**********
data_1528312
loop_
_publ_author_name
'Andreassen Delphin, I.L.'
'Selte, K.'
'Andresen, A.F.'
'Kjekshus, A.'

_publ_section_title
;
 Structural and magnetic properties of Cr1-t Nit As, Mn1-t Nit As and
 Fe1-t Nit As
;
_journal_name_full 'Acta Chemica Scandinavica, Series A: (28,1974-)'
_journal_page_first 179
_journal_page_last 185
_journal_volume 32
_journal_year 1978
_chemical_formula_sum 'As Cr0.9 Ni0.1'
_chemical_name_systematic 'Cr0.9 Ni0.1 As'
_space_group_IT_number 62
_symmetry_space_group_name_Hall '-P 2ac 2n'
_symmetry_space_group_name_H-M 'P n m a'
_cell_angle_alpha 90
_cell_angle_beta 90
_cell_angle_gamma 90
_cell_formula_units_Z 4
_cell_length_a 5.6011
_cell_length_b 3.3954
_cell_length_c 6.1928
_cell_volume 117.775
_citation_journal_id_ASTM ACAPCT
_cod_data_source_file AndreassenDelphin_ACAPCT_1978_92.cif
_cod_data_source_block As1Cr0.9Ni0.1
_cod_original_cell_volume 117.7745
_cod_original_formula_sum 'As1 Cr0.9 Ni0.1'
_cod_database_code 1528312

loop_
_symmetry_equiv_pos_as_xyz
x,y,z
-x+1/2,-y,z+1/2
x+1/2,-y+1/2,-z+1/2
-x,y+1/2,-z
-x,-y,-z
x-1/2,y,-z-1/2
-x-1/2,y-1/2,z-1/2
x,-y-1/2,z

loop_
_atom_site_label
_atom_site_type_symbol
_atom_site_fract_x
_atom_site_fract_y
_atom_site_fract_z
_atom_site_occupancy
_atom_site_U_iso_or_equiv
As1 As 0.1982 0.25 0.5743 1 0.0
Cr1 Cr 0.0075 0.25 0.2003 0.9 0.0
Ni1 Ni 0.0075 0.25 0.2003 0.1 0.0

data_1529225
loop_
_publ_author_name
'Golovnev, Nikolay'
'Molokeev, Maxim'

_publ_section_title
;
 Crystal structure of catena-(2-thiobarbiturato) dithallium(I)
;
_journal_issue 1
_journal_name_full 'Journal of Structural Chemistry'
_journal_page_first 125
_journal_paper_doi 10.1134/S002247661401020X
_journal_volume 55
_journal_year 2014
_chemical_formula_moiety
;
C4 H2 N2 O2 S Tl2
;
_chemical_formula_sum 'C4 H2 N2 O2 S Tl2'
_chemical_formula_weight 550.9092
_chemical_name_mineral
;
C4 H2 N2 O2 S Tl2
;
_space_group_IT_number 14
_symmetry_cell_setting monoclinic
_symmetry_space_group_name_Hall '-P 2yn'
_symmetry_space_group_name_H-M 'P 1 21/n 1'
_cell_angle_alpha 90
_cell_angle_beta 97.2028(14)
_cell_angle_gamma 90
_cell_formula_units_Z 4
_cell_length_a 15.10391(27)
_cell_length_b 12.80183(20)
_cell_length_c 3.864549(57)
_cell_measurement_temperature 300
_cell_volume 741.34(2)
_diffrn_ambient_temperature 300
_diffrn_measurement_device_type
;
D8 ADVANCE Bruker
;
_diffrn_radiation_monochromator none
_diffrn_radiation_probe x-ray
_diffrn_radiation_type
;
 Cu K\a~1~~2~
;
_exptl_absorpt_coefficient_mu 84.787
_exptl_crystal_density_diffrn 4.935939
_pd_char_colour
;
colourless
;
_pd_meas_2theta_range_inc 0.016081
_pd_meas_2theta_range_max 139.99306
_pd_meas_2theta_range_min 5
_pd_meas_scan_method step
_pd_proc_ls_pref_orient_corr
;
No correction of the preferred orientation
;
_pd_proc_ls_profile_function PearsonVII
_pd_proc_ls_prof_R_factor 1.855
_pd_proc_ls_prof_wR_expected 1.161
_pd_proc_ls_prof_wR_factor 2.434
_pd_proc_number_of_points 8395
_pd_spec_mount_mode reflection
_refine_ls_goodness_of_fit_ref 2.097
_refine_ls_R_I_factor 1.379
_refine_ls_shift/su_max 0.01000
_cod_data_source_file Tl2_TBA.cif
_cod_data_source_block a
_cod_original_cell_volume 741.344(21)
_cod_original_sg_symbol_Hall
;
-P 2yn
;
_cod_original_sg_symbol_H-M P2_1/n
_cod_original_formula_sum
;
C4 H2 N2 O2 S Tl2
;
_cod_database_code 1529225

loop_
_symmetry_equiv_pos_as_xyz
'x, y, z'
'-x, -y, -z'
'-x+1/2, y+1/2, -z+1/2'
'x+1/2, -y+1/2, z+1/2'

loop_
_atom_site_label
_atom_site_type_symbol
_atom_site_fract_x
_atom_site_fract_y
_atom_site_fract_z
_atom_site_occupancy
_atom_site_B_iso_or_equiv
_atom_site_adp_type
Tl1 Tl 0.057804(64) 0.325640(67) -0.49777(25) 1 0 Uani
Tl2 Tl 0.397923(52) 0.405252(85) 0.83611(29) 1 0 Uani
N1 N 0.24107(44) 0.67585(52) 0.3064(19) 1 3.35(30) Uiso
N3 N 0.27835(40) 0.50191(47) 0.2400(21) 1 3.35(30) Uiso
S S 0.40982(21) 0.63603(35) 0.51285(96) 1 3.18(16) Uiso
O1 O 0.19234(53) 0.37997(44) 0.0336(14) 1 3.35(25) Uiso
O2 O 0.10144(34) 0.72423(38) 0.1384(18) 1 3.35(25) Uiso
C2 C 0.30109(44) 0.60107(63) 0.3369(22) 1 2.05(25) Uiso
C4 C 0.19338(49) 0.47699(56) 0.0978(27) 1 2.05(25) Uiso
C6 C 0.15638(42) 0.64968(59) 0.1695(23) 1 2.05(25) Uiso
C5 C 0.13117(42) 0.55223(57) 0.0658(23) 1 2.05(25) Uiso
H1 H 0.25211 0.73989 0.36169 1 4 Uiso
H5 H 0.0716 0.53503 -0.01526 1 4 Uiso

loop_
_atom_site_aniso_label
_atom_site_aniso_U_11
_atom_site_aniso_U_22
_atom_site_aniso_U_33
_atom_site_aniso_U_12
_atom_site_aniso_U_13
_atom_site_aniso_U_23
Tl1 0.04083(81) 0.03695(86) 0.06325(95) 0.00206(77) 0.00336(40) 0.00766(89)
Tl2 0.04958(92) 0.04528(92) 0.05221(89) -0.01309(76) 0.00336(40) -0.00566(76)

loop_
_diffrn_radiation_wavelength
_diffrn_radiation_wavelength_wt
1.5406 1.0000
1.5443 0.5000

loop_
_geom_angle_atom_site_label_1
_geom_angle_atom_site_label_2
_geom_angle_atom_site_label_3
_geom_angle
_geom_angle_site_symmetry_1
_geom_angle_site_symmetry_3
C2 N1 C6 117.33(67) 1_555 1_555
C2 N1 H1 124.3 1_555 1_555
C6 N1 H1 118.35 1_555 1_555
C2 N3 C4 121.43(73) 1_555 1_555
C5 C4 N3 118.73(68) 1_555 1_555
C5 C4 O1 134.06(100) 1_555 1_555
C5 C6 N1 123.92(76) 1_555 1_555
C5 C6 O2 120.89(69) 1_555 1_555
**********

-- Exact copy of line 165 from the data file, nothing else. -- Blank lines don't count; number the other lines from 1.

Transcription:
C2 C 0.30109(44) 0.60107(63) 0.3369(22) 1 2.05(25) Uiso